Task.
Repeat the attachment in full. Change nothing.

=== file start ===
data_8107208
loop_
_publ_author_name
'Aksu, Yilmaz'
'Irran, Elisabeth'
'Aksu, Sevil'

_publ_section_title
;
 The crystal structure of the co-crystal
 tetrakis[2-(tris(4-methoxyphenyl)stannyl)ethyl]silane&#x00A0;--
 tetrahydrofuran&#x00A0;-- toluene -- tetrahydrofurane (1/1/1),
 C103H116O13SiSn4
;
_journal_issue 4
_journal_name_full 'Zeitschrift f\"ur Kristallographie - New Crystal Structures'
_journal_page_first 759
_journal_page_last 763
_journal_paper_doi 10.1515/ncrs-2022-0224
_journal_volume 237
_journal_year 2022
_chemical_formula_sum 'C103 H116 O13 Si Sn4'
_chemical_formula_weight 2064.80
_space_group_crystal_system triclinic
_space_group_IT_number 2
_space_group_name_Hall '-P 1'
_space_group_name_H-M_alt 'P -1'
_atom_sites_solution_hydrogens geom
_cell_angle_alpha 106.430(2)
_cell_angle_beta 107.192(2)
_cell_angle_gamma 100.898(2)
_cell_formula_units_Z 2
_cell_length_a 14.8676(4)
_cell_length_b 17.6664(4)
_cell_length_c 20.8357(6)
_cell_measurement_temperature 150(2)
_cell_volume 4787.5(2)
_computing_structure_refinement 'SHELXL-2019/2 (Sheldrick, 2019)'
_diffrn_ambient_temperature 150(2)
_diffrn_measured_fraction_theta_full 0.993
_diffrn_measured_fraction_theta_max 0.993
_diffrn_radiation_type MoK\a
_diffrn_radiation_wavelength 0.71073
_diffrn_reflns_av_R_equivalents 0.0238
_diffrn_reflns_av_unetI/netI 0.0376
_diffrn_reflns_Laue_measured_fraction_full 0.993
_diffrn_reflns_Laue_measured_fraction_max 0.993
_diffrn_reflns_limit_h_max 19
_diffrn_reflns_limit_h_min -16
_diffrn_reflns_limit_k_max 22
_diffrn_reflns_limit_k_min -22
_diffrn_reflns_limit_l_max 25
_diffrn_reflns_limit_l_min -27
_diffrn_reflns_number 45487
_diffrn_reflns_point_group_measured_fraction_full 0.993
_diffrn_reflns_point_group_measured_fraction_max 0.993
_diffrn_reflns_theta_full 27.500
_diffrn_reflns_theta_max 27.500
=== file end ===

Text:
data_8107208
loop_
_publ_author_name
'Aksu, Yilmaz'
'Irran, Elisabeth'
'Aksu, Sevil'

_publ_section_title
;
 The crystal structure of the co-crystal
 tetrakis[2-(tris(4-methoxyphenyl)stannyl)ethyl]silane&#x00A0;--
 tetrahydrofuran&#x00A0;-- toluene -- tetrahydrofurane (1/1/1),
 C103H116O13SiSn4
;
_journal_issue 4
_journal_name_full 'Zeitschrift f\"ur Kristallographie - New Crystal Structures'
_journal_page_first 759
_journal_page_last 763
_journal_paper_doi 10.1515/ncrs-2022-0224
_journal_volume 237
_journal_year 2022
_chemical_formula_sum 'C103 H116 O13 Si Sn4'
_chemical_formula_weight 2064.80
_space_group_crystal_system triclinic
_space_group_IT_number 2
_space_group_name_Hall '-P 1'
_space_group_name_H-M_alt 'P -1'
_atom_sites_solution_hydrogens geom
_cell_angle_alpha 106.430(2)
_cell_angle_beta 107.192(2)
_cell_angle_gamma 100.898(2)
_cell_formula_units_Z 2
_cell_length_a 14.8676(4)
_cell_length_b 17.6664(4)
_cell_length_c 20.8357(6)
_cell_measurement_temperature 150(2)
_cell_volume 4787.5(2)
_computing_structure_refinement 'SHELXL-2019/2 (Sheldrick, 2019)'
_diffrn_ambient_temperature 150(2)
_diffrn_measured_fraction_theta_full 0.993
_diffrn_measured_fraction_theta_max 0.993
_diffrn_radiation_type MoK\a
_diffrn_radiation_wavelength 0.71073
_diffrn_reflns_av_R_equivalents 0.0238
_diffrn_reflns_av_unetI/netI 0.0376
_diffrn_reflns_Laue_measured_fraction_full 0.993
_diffrn_reflns_Laue_measured_fraction_max 0.993
_diffrn_reflns_limit_h_max 19
_diffrn_reflns_limit_h_min -16
_diffrn_reflns_limit_k_max 22
_diffrn_reflns_limit_k_min -22
_diffrn_reflns_limit_l_max 25
_diffrn_reflns_limit_l_min -27
_diffrn_reflns_number 45487
_diffrn_reflns_point_group_measured_fraction_full 0.993
_diffrn_reflns_point_group_measured_fraction_max 0.993
_diffrn_reflns_theta_full 27.500
_diffrn_reflns_theta_max 27.500